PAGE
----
Greenhouse Vegetable Grower Seed Starter Container Gardener Peppers Hydroponics
Canning and food preservation Growing under artificial light Region: Pennsylvania
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MoonShadows
Jun 30, 2020 7:09 AM CST
Day 3. Yesterday I noticed a small white root beginning to emerge from a few of my seeds. This morning I awoke to a few of them actually starting to put out very tiny green leaves. It's hard to see from this picture (my camera does not do well when so close to a subject). Here is a pic of one of the jars.

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MoonShadows Farm: Good Eats & Treats from the Pocono Mountains
Our PA Food Forest: An edible forest garden in our backyard
Texas
Murphy11
Jun 30, 2020 6:14 PM CST
I have been doing Kratky for about 8 months. Have had great success, especially with greens. All done inside under grow lights. Lettuce has done great, and have done several rounds of it. Takes about a month from seed to harvest, and I do "cut and come again" so it lasts a long time. Look that up if you don't know what it is.
See the pictures below. One lettuce pic is when it was very young. It gets much bigger. Another pic is my hand for size comparison over some heads that are almost ready to start harvesting. A few more days to go. Some leaves are almost as big as my hand eventually. You can see the root growth on some other plants in a container. The roots are brown because those particular lettuce heads were old and almost spent. White when younger. I have even had success with a Husky Cherry tomato plant, believe it or not (indoors!). It has about 20 tomatoes on it right now, with lots of blooms still forming. I have already harvested a few. I have a t5 fixture suspended above and a long fixture hanging vertically next to the tomato.
We have to give lettuce to the neighbors because I am cranking it out so fast! (Romaine, giant Caesar, black seed Simpson). Oh, have also done Malabar spinach.
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Name: Jim
Northeast Pennsylvania (Zone 6b)
My garden feeds my body and soul
Greenhouse Vegetable Grower Seed Starter Container Gardener Peppers Hydroponics
Canning and food preservation Growing under artificial light Region: Pennsylvania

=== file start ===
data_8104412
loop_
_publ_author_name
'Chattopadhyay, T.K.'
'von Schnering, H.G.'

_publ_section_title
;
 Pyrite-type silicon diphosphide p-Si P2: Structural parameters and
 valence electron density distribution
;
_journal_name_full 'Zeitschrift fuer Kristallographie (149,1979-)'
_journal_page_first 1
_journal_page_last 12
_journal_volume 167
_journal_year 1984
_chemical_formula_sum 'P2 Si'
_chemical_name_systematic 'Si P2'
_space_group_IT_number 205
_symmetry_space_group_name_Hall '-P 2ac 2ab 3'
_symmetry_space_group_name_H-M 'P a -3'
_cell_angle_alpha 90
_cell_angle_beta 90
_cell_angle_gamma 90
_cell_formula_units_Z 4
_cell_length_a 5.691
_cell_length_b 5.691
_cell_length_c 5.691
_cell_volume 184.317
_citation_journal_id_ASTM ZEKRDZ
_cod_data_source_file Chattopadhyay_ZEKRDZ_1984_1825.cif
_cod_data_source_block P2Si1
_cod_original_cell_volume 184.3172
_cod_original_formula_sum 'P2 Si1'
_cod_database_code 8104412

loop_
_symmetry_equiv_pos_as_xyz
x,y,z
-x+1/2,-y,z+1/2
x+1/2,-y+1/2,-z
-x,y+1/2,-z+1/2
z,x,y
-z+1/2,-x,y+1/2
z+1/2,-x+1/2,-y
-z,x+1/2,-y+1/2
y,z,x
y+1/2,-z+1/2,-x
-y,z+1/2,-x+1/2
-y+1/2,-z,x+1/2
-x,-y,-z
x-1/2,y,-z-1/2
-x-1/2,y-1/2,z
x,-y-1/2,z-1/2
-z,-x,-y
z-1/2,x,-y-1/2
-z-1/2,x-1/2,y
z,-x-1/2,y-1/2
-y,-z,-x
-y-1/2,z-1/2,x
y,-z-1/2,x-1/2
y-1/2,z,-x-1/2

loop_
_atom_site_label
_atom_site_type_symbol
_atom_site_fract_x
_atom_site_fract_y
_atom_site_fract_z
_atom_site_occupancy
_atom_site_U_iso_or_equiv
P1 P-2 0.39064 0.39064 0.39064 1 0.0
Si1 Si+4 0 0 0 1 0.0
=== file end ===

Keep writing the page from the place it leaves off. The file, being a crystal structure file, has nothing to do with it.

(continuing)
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MoonShadows
Jun 30, 2020 9:48 PM CST
Hi @Murphy11,

Glad to have found someone who is doing Kratky! All of your plants look great. Thumbs up I decided to start off with lettuce in Ball jars to experiment with, but I also want to do spinach, herbs and perhaps even tomatoes. At some point I will probably move to buckets or Rubbermaid Totes. I am using a Happy Leaf LED Grow Light (https://happyleafled.com/). I've been using them for a few years in my greenhouse. For nutrients I am using MasterBlend (https://www.amazon.com/dp/B072F2BL9D/). One thing I already like about growing this way is no soil mix in the house! Smiling

Jim
MoonShadows Farm: Good Eats & Treats from the Pocono Mountains
Our PA Food Forest: An edible forest garden in our backyard
Texas
Murphy11
Jul 1, 2020 12:11 AM CST
Well, I would wish you luck with your hydroponics, but once you have it figured out... you won't need much luck! It's easy and a lot of fun. Like you said, no soil in the house. No variations in temperature, wind, rain like being outside. No outdoor bugs or pests to worry about. I have had no flies or bugs etc indoors with this. It's clean and tidy and no earthy smell from potting mix to smell up the room. I basically cleared out a closet and turned it into my grow room. I thought it would be harder, but it turned out simple.

I watched lots of YouTube videos, and then trial & error from there. I started trying to do lettuce in solo cups, and it wasn't bad. Did some mason jars. It grew in every container. But, the three problems were root space and nutrient volume and maintenance.
Once the plant achieved a little size the nutrient solution would run dry in a day, so I was constantly refilling. But you can only refill a little so as to not drown the roots. So the refill doesn't last. Became labor intensive. As always the plant grows larger if it has larger roots, and the cups and jars restricted root size. Also, you have to think about how you will check roots and refill. On several occasions I broke the lettuce head off the root when I was trying to lift it up to see the nutrient level. It was clumsy and cumbersome.

Once I moved to the larger containers the lettuce heads just exploded. I'm using these plastic bins that are about 15 inches long and about 7 or 8 inches deep I think. You can also get a rough idea from my pictures. I can safely get four plants into one of these boxes. I still have to refill but only very little and towards the end of the plant's life anyway.

Cut holes in the top with a hole saw. You know, just like all the YouTube videos.
Look at the picture of my tomato plant's box. Those are orange pool noodle pieces about an inch thick. I wedge them into the top opening of a solo cup. Cut out the bottom of the cups leaving about 1 to 2 inches deep from the top. Then they fit perfect into the opening. You can also see the red solo cups in the root picture.